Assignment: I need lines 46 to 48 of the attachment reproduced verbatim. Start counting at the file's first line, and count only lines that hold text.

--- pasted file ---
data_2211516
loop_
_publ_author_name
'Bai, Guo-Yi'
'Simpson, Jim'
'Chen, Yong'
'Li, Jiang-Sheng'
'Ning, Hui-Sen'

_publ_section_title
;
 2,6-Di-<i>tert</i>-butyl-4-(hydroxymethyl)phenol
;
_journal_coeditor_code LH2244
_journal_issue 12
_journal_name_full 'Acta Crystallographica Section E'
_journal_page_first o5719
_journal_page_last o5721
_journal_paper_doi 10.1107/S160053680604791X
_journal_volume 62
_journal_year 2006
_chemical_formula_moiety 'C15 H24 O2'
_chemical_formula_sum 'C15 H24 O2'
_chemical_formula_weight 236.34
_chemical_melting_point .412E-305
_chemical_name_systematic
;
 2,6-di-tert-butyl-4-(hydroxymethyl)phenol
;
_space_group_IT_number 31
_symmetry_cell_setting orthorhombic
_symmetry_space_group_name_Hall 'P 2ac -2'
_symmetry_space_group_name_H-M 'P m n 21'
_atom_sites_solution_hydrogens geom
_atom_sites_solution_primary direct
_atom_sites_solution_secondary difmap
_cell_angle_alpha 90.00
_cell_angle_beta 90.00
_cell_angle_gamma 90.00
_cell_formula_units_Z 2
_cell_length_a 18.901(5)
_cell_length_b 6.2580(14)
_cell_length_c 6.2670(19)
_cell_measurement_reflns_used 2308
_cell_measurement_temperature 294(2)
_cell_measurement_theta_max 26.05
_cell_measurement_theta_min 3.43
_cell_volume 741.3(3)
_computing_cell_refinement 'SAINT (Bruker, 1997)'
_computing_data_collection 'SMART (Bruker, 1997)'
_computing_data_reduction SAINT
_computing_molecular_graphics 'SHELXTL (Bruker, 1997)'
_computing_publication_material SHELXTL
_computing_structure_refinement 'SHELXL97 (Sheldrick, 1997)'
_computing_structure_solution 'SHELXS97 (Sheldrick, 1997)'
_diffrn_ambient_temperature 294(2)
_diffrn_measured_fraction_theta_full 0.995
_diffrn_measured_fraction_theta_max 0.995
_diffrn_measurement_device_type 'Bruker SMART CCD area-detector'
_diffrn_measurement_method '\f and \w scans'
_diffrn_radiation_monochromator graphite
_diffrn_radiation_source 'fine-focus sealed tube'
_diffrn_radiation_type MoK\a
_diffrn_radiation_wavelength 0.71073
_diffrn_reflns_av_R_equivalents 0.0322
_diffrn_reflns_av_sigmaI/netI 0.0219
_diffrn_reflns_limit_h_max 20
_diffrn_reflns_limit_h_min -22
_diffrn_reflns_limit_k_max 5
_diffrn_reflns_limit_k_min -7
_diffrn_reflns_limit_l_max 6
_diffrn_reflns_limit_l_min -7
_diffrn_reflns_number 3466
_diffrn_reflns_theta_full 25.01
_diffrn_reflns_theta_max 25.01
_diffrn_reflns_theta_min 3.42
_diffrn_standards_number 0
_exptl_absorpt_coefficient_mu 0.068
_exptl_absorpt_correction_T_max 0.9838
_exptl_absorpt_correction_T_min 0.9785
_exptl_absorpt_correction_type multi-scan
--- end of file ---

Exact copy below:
_cell_measurement_theta_min 3.43
_cell_volume 741.3(3)
_computing_cell_refinement 'SAINT (Bruker, 1997)'